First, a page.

Featured Research

from universities, journals, and other organizations

How Does Exercise Affect Nerve Pain?

Date:
June 1, 2012
Source:
International Anesthesia Research Society (IARS)
Summary:
Exercise helps to alleviate pain related to nerve damage (neuropathic pain) by reducing levels of certain inflammation-promoting factors, suggests an experimental study.

Exercise helps to alleviate pain related to nerve damage (neuropathic pain) by reducing levels of certain inflammation-promoting factors, suggests an experimental study in the June issue of Anesthesia & Analgesia, official journal of the International Anesthesia Research Society (IARS).

The results support exercise as a potentially useful nondrug treatment for neuropathic pain, and suggest that it may work by reducing inflammation-promoting substances called cytokines. The lead author was Yu-Wen Chen, PhD, of China Medical University, Taichung, Taiwan.

Exercise Reduces Nerve Pain and Cytokine Expression in Rats Neuropathic pain is a common and difficult-to-treat type of pain caused by nerve damage, seen in patients with trauma, diabetes, and other conditions. Phantom limb pain after amputation is an example of neuropathic pain.

Dr Chen and colleagues examined the effects of exercise on neuropathic pain induced by sciatic nerve injury in rats. After nerve injury, some animals performed progressive exercise -- either swimming or treadmill running -- over a few weeks. The researchers assessed the effects of exercise on neuropathic pain severity by monitoring observable pain behaviors.

The results suggested significant reductions in neuropathic pain in rats assigned to swimming or treadmill running. Exercise reduced abnormal responses to temperature and pressure -- both characteristic of neuropathic pain.

Exercise also led to reduced expression of inflammation-promoting cytokines in sciatic nerve tissue -- specifically, tumor necrosis factor-alpha and interleukin-1-beta. That was consistent with previous studies suggesting that inflammation and pro-inflammatory cytokines play a role in the development of neuropathic pain in response to nerve injury.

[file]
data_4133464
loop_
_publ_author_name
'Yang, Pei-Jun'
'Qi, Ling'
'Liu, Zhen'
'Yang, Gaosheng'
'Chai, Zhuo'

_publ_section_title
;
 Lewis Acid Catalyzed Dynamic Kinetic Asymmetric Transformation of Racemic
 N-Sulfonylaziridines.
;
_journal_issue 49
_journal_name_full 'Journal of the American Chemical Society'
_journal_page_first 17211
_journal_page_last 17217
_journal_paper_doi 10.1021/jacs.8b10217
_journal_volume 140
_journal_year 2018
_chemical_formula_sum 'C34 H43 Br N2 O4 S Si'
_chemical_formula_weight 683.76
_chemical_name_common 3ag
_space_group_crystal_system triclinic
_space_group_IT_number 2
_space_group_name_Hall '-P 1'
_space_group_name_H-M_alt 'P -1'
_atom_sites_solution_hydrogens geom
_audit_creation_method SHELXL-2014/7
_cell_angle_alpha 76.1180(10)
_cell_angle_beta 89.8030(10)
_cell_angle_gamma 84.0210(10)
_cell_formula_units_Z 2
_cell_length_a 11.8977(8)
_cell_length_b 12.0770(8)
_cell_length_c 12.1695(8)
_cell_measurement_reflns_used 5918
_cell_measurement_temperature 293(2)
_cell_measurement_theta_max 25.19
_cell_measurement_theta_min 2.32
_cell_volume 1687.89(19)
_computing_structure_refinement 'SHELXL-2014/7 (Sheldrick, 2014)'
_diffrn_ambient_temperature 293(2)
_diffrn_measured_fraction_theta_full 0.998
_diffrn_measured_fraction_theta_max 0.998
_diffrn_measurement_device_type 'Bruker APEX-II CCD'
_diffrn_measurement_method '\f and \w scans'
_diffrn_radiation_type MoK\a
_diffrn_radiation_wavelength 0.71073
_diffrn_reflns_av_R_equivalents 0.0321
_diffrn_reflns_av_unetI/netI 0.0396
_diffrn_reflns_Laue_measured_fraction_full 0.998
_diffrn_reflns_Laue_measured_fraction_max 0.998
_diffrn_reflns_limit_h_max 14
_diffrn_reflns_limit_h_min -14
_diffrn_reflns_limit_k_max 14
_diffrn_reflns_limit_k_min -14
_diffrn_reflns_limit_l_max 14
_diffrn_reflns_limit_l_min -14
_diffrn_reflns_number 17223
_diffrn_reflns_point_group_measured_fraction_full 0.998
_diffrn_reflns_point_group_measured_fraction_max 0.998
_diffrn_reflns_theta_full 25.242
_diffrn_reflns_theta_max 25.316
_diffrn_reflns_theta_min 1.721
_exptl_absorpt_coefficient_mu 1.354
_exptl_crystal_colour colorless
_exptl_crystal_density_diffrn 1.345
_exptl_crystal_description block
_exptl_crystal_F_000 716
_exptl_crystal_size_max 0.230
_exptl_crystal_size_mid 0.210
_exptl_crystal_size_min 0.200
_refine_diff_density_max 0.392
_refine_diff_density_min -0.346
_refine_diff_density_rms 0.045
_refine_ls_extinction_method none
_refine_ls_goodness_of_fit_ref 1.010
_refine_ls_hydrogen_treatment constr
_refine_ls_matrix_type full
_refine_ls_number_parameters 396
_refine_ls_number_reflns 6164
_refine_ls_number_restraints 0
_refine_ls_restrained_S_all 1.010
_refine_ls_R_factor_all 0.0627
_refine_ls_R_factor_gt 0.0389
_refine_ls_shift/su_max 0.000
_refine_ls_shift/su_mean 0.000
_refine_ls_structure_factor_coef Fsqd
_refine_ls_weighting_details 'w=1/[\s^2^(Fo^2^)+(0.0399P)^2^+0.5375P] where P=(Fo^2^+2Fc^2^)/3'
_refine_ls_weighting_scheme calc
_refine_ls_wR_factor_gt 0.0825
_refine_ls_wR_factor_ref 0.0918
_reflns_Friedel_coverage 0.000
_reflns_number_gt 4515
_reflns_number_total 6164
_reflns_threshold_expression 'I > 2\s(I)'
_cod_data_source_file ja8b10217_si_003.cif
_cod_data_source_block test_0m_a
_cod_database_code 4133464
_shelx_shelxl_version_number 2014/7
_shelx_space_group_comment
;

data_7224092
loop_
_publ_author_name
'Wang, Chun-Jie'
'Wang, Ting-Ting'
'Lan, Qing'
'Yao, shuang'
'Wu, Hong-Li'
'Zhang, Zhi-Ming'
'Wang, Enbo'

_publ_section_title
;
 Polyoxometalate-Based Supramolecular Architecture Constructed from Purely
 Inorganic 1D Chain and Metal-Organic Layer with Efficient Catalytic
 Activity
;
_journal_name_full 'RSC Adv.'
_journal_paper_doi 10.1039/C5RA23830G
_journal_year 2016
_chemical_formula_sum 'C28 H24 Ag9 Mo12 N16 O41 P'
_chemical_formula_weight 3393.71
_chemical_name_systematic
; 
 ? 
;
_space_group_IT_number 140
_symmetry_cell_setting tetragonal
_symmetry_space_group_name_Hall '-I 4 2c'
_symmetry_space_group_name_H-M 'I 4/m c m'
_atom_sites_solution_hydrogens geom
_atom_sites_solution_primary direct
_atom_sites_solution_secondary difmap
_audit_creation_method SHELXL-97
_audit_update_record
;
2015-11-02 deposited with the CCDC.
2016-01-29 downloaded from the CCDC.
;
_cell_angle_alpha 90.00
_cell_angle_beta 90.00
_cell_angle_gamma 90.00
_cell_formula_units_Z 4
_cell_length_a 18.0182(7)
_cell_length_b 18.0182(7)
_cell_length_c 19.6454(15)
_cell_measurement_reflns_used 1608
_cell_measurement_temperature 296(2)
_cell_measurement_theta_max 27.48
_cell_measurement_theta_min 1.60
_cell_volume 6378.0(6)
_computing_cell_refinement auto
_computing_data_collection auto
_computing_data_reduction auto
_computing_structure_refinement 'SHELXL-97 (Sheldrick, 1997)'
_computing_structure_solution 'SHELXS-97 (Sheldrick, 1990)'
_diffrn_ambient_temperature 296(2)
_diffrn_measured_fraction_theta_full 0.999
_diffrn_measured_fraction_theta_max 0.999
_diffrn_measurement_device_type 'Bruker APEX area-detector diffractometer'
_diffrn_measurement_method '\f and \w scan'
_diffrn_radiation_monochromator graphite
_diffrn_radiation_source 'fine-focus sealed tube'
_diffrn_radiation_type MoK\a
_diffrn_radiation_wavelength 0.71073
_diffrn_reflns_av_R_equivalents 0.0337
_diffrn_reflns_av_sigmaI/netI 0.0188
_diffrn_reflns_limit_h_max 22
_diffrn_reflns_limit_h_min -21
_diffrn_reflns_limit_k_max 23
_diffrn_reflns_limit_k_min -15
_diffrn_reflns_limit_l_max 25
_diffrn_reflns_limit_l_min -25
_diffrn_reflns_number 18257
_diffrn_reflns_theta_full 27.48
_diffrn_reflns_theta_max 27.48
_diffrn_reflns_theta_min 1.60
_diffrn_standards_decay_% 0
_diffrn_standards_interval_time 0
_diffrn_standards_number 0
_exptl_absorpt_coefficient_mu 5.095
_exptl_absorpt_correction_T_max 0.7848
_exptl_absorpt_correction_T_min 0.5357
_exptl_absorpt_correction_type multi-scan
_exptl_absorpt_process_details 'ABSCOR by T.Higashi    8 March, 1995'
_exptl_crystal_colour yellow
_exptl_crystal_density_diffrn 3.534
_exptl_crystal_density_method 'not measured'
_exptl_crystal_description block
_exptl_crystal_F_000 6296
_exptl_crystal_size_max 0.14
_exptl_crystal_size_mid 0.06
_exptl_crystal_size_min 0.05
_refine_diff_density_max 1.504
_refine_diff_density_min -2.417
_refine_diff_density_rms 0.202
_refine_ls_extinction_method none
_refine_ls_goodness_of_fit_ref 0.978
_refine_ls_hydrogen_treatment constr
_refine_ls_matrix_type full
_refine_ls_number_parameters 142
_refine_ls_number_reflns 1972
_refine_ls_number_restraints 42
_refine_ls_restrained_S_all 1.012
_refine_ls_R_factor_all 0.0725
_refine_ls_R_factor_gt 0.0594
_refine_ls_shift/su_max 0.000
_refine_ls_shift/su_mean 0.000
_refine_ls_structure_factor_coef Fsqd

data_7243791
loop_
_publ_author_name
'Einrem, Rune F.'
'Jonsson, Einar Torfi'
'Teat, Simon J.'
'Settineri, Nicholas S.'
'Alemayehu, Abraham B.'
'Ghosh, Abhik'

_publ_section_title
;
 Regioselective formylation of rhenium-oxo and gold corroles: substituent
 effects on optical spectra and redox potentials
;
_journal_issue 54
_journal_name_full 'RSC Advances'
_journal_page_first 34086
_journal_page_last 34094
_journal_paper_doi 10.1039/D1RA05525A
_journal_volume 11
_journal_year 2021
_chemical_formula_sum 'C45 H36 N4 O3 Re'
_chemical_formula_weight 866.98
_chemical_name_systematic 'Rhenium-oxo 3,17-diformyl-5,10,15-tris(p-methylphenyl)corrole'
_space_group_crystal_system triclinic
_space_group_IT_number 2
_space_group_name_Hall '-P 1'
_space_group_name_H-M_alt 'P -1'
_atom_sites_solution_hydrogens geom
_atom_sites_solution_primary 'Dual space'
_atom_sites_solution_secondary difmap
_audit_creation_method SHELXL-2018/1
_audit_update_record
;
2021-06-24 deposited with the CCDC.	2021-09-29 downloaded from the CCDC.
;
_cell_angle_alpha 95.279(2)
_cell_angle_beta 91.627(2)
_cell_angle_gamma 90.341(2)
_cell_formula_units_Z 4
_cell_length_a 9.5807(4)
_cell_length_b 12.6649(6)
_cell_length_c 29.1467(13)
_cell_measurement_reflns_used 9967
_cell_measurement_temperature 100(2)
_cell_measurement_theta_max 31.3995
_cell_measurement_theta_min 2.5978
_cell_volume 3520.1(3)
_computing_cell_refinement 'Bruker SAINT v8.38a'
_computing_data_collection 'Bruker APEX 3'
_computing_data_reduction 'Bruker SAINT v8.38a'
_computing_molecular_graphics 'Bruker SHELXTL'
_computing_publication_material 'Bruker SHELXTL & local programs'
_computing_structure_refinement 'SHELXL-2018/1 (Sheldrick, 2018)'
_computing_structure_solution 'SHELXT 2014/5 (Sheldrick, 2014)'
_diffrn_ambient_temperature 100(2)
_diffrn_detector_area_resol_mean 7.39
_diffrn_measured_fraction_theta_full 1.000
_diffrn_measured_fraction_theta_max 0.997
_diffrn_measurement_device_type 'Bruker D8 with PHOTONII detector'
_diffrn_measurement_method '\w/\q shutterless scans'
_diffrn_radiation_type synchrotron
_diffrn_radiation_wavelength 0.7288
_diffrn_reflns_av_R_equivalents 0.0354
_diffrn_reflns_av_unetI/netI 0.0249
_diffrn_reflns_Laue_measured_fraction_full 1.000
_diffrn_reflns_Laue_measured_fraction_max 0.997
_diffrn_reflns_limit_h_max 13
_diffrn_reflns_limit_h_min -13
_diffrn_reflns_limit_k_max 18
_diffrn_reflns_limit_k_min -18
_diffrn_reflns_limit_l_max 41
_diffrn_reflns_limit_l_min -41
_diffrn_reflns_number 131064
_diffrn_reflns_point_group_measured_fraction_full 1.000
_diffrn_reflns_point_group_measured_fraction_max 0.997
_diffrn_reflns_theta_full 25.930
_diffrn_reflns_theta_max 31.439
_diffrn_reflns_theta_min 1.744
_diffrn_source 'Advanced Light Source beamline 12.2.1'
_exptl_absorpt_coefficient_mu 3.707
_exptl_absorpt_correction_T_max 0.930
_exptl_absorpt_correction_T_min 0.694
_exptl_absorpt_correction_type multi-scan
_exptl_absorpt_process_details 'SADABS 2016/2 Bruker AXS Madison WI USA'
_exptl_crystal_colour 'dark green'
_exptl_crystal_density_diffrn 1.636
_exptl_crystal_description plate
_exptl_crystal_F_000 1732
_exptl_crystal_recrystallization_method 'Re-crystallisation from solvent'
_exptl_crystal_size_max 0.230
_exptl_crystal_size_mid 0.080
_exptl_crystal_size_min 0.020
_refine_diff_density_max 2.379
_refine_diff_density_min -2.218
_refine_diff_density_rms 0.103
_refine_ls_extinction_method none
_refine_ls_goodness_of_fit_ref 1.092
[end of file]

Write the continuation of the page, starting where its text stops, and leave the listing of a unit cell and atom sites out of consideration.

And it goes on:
Exercise also led to increased expression of a protein, called heat shock protein-27, which may have contributed to the reductions in cytokine expression.

Neuropathic pain causes burning pain and numbness that is not controlled by conventional pain medications. Antidepressant and antiepileptic drugs may be helpful, but have significant side effects. Exercise is commonly recommended for patients with various types of chronic pain, but there are conflicting data as to whether it is helpful in neuropathic pain.

The new results support the benefits of exercise in reducing neuropathic pain, though not eliminating it completely. In the experiments, exercise reduced abnormal pain responses by 30 to 50 percent.

The study also adds new evidence that inflammation contributes to the development of neuropathic pain, including the possible roles of pro-inflammatory cytokines. The results provide support for exercise as a helpful, nondrug therapy for neuropathic pain -- potentially reducing the need for medications and resulting side effects.


Story Source:

The above story is based on materials provided by International Anesthesia Research Society (IARS). Note: Materials may be edited for content and length.


Journal Reference: